MANILA, Philippines—Farmers covered by the Comprehensive Agrarian Reform Program (CARP) and their organizations need not hire private lawyers for legal services in relation to their farm enterprises, the Department of Agrarian Reform (DAR) said.
The DAR said it recently trained in-house legal and support service teams to undertake “enterprise lawyering” for CARP beneficiaries.
“These teams can assist the beneficiaries and their organizations in securing production credit, ensuring the legal requirements for market agreements, and acquiring a better understanding of agri-insurance contracts and other legal requirements for starting and maintaining an enterprise,” the DAR said.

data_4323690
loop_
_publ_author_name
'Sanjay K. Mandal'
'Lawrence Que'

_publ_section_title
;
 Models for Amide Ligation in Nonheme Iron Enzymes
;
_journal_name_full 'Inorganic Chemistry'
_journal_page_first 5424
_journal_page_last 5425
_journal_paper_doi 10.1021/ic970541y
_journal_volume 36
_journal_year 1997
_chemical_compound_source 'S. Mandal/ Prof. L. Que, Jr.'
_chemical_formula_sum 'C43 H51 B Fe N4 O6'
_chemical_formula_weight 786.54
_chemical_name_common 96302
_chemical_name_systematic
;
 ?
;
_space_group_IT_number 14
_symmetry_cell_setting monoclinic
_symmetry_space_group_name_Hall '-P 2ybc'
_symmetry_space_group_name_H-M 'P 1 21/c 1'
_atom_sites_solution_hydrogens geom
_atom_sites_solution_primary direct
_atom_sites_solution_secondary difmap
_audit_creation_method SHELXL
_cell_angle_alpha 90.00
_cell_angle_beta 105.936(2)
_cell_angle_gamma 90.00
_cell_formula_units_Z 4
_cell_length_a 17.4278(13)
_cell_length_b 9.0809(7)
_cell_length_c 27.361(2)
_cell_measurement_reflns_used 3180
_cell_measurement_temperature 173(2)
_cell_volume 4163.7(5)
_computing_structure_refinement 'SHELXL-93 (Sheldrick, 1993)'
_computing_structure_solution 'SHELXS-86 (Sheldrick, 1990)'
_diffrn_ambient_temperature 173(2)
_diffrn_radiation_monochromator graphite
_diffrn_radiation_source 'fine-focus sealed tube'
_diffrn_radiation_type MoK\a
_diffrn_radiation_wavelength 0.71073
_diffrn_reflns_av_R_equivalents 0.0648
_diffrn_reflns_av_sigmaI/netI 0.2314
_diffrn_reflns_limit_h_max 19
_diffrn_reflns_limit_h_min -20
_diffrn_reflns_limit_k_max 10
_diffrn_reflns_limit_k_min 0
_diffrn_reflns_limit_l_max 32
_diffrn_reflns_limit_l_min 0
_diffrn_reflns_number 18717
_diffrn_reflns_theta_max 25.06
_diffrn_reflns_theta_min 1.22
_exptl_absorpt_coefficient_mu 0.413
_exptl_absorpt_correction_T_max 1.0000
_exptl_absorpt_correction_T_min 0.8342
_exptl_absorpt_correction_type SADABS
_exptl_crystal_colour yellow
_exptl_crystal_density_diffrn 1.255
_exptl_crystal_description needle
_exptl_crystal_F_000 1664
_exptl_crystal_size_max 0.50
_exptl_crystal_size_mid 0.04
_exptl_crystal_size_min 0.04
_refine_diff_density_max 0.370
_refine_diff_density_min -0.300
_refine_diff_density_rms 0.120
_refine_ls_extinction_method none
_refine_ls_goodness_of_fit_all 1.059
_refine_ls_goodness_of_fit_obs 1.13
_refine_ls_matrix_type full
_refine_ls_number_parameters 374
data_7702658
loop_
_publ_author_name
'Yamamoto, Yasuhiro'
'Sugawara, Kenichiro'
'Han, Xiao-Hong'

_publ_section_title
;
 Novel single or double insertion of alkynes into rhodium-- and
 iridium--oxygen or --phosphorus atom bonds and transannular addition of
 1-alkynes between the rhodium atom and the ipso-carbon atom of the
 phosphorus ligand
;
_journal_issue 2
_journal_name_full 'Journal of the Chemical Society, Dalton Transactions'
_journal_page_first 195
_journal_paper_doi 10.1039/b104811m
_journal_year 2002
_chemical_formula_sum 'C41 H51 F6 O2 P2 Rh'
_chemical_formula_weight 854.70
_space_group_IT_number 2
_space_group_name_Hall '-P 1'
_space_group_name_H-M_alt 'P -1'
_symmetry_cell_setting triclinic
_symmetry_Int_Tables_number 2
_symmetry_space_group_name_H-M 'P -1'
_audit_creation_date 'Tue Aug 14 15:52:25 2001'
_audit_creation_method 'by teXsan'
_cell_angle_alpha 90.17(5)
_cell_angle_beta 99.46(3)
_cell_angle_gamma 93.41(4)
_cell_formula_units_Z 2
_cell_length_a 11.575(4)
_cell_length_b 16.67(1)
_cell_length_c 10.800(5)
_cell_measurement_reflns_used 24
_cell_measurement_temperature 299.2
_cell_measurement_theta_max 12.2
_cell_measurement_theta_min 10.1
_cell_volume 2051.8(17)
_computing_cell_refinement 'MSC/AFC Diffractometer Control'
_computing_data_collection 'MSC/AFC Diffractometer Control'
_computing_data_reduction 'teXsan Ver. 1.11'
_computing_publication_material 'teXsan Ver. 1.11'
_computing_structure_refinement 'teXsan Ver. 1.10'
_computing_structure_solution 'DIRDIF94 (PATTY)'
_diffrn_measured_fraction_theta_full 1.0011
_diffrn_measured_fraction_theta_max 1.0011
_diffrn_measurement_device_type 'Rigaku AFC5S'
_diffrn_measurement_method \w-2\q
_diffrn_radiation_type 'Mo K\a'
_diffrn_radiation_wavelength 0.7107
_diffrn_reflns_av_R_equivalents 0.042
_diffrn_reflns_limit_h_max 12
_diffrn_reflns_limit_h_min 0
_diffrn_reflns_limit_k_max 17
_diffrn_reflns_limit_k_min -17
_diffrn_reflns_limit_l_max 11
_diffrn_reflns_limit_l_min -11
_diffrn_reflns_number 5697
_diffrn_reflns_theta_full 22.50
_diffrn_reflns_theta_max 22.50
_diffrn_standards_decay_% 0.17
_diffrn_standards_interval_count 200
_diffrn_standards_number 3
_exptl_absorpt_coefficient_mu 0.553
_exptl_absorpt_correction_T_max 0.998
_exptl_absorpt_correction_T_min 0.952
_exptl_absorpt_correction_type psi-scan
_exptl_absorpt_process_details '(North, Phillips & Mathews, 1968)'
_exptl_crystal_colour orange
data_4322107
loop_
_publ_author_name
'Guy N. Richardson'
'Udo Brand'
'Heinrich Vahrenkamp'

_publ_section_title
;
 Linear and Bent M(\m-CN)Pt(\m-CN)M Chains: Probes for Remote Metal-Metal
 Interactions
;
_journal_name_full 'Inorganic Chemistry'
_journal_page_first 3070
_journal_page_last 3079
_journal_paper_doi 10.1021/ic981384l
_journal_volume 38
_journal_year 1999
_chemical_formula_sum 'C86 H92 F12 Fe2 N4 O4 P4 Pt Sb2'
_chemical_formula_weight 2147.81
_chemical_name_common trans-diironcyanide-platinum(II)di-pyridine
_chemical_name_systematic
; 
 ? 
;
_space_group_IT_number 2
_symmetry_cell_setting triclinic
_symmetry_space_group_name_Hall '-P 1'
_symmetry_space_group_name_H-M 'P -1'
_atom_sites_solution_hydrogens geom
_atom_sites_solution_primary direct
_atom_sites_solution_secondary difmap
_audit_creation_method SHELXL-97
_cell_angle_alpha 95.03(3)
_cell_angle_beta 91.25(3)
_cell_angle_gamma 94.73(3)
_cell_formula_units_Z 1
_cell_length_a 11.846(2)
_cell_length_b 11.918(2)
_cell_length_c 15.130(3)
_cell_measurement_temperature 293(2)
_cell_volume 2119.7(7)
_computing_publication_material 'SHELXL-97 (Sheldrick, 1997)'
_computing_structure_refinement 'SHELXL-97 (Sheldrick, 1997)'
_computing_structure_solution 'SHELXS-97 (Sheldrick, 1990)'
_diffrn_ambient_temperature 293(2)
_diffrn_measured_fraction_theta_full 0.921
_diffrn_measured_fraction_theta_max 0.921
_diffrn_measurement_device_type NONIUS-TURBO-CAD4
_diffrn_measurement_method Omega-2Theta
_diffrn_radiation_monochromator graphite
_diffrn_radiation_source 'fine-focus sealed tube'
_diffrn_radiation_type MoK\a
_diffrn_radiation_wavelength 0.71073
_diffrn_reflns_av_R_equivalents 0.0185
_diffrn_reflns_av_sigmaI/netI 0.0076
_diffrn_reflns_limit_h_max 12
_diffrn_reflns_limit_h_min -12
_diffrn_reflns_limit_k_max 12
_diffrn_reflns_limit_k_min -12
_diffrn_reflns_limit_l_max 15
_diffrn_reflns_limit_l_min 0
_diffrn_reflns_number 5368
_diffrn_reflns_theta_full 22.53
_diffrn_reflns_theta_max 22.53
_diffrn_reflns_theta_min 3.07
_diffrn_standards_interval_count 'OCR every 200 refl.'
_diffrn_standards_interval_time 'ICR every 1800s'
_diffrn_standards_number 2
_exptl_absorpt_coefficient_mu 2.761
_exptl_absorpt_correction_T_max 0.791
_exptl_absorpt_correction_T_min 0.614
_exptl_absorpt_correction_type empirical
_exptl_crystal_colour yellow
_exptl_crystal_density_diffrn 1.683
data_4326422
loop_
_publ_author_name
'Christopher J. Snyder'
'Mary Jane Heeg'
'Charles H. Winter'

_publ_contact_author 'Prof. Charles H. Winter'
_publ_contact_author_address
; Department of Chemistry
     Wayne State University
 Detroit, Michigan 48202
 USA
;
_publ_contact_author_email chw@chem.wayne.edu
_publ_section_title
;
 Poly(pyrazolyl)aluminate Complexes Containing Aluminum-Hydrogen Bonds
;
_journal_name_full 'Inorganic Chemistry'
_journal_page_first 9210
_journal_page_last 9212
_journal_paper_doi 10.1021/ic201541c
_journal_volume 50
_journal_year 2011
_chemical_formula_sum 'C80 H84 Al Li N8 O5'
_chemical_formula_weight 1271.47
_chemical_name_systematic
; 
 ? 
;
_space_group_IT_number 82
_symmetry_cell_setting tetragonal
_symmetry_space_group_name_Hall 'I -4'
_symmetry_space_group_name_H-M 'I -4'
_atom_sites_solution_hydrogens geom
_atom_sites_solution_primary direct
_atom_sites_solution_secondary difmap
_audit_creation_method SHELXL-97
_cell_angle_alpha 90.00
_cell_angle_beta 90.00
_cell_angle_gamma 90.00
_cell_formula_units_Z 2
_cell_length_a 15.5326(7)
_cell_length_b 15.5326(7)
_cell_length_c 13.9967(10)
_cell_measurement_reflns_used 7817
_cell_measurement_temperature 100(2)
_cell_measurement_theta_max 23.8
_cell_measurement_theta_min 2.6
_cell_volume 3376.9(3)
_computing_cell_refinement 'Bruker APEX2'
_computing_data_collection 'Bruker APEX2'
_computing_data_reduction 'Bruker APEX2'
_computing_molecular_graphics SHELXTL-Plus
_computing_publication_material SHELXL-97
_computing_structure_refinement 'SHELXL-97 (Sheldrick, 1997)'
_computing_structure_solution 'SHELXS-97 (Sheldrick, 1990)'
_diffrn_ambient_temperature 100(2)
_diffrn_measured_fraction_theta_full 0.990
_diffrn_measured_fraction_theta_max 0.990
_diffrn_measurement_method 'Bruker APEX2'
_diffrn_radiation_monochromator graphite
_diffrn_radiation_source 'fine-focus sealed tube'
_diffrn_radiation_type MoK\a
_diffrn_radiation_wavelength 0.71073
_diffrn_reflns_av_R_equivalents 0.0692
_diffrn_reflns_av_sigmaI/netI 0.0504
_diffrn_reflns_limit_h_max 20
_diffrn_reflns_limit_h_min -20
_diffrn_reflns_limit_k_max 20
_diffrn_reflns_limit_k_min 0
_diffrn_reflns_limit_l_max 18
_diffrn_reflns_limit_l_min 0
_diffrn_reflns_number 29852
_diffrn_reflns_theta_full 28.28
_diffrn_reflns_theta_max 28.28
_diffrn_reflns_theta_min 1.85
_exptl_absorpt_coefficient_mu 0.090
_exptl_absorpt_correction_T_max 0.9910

In a statement, Agrarian Reform Secretary Virgilio de los Reyes said this task used to be carried out by the support services staff of the DAR. This will now be shared by the legal officers of the department in order to tie in the legal documents required for securing support services.
“This is a form of legal assistance directed at strengthening the ARB (agrarian reform beneficiaries) organizations and making them entrepreneurially viable and, therefore, more bankable,” he said.
The pilot project of providing legal assistance to CARP beneficiaries was undertaken with the assistance of the Securities and Exchange Commission, Cooperative Development Authority, Bureau of Internal Revenue and the Philippine Crop Insurance Corp.